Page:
Maybe it’s not a coincidence that, at almost the same moment Standpoint published the new poems, theDaily Beast published Bob’s analysis of the current crisis with the Russian anti-Putin protests following the Dec. 4 elections.
The upshot of the article: “The present regime may have abandoned the compulsive economic ideologies of the Communist past, but it has not developed anything like an open society.” It comes down to a peculiar relationship to truth:
Honored in 2009
After the disaster of collectivization [1929–33], the leadership had two options: either to admit failure and change policy—perhaps even to relinquish total power—or to pretend that success had been achieved. Falsification took place on a barely credible scale, in every sphere. Real facts, honest statistics, disappeared. History, especially that of the Communist Party, was rewritten. Unpersons vanished from the official record. A spurious past and a fictitious present were imposed on the captive minds of the Soviet people. To focus solely on the physical manifestations of the Communist terror—the killings, the deportations, the people who were driven to suicide—would be to overlook the larger context: what Boris Pasternak called “the inhuman reign of the lie.” Until Gorbachev came to power, the country lived a double existence—an official world of fantasy, grand achievements, wonderful statistics, liberty, democracy, all juxtaposed with a reality of gloom, suffering, terror, denunciation, and apparatchik degeneration.
When lies become part of the national fabric, the result was a thoroughly corrupted society:
Sakharov nailed it. (Photo: RIA Novosti)
Sakharov described the problem in the late 1970s: “A deeply cynical caste has come into being, one which I consider dangerous (to itself as well as to all mankind)—a sick society ruled by two principles: blat [a little slang word meaning ‘you scratch my back and I’ll scratch yours’], and the popular saw: ‘No use banging your head against the wall.’ But beneath the petrified surface of our society exist cruelty on a mass scale, lawlessness, the absence of civil rights protecting the average man against the authorities, and the latter’s total unaccountability toward their own people or the whole world.”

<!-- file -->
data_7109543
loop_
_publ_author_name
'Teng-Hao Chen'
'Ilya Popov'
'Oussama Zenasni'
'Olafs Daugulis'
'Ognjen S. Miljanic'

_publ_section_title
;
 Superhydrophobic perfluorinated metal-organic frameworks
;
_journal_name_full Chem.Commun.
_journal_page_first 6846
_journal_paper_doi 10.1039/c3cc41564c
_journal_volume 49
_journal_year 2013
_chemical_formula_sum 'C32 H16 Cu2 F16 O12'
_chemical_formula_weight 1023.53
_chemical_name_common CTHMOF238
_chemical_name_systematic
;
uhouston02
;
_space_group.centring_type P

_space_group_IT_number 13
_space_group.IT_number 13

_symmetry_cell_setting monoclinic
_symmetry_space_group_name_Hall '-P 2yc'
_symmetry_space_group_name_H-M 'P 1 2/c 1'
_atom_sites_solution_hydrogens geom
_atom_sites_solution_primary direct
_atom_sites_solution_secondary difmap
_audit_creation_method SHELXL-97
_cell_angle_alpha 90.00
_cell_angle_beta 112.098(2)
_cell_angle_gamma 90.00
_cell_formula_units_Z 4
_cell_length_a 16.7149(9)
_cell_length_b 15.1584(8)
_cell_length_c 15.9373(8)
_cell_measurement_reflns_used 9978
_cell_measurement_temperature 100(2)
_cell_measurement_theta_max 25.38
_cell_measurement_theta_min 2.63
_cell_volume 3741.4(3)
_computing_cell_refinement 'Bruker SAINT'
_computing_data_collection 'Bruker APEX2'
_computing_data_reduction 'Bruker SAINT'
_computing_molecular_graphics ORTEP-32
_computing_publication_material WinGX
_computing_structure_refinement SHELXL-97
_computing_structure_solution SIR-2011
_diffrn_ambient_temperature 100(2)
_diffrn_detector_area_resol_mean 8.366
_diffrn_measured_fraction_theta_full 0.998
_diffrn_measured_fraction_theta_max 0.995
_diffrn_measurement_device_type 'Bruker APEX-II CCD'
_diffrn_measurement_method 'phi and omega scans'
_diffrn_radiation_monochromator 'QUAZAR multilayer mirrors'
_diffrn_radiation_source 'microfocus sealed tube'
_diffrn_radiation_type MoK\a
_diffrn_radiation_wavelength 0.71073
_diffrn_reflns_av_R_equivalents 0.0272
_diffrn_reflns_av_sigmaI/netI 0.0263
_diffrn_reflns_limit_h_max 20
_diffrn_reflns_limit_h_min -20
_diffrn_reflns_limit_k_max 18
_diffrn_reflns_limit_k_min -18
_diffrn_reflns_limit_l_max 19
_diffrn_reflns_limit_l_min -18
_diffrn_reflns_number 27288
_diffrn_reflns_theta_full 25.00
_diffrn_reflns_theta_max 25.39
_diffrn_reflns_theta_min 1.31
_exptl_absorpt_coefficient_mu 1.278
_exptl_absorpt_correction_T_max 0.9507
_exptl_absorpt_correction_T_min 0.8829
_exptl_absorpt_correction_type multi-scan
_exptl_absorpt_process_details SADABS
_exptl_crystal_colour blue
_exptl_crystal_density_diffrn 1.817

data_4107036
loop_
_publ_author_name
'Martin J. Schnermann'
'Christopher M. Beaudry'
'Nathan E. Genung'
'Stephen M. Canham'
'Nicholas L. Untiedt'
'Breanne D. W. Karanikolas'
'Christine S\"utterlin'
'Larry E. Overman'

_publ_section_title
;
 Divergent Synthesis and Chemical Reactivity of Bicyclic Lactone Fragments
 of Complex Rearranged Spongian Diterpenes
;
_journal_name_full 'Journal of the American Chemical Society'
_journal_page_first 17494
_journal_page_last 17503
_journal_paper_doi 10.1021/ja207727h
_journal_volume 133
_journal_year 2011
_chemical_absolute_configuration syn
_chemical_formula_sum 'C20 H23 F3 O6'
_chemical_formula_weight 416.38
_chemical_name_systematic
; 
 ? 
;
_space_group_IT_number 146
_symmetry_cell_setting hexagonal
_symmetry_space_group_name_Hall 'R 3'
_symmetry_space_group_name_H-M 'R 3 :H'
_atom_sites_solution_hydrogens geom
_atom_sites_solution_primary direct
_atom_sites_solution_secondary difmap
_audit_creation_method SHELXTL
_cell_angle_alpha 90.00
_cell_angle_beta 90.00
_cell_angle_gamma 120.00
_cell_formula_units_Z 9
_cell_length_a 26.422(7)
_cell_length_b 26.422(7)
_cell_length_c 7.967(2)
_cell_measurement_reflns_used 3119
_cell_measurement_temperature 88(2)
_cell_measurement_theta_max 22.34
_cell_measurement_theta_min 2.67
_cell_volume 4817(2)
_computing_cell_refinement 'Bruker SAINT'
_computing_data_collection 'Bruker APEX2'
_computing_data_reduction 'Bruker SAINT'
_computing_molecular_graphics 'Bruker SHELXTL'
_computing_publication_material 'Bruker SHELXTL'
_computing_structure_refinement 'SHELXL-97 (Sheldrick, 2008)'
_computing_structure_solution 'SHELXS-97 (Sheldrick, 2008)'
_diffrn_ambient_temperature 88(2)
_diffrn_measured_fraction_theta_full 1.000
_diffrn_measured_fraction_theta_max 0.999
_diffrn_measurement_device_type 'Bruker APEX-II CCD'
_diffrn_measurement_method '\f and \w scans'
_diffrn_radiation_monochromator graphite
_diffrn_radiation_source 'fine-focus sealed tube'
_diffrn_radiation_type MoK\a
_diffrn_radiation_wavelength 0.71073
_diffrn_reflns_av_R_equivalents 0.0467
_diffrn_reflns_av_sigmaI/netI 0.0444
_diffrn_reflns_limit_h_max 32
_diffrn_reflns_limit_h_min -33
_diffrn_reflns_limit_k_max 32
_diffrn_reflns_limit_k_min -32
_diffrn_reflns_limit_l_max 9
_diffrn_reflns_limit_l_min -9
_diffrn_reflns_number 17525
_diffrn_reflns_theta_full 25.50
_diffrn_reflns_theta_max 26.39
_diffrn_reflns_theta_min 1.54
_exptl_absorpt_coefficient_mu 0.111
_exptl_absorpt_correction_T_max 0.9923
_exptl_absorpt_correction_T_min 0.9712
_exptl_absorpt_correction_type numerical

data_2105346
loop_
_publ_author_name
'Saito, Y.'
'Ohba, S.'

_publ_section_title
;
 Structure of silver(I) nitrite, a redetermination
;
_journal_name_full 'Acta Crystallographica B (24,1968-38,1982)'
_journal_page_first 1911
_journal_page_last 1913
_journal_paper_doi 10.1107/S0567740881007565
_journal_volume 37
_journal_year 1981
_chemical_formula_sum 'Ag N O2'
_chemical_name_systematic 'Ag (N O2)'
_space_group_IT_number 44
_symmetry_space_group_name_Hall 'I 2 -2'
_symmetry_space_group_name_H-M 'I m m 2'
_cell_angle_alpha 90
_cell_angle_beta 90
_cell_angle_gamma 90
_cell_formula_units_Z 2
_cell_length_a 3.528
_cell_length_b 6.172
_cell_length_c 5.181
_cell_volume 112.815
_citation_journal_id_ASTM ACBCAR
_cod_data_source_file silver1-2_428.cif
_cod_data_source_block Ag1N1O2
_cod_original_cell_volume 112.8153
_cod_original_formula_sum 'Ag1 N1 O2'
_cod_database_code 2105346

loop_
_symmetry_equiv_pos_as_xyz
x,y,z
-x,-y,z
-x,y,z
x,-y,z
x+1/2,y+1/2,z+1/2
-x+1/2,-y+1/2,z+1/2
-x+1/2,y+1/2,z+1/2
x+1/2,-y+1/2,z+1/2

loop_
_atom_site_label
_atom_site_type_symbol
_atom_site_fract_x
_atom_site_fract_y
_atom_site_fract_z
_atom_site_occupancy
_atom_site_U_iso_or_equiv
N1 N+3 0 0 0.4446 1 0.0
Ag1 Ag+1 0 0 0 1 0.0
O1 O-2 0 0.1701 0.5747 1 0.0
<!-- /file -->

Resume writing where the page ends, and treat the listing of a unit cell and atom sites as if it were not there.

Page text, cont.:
The Soviet bureaucracy’s reaction to the 1986 Chernobyl disaster demonstrated what Sakharov had been talking about. As David Remnick later noted in The New Yorker, it was typical of the regime that plant director Viktor Bryukhanov, on being told that the reactor’s radiation was millions of times higher than normal, replied that the meter was obviously defective and must be thrown away. Deputy Prime Minister Boris Shcherbina rejected a suggestion to order a mass evacuation. “Panic is worse than radiation,” he said.
So what’s changed in 2011? As everywhere, technology makes certain lies untenable:
Russians are used to electoral fraud. There were never any expectations that the Dec. 4 elections would be carried out with complete honesty, any more than Russia’s past votes were. But this time, instances of ballot irregularity were recorded by mobile devices and then posted on the Internet, to which more than 40 percent of Russians now have access. Outrage—and calls to protest—flashed from computer to computer. Political discourse is thriving in blogs, tweets, posts to Facebook, uploads to YouTube—challenging the regime’s old-media monopoly on news and opinion.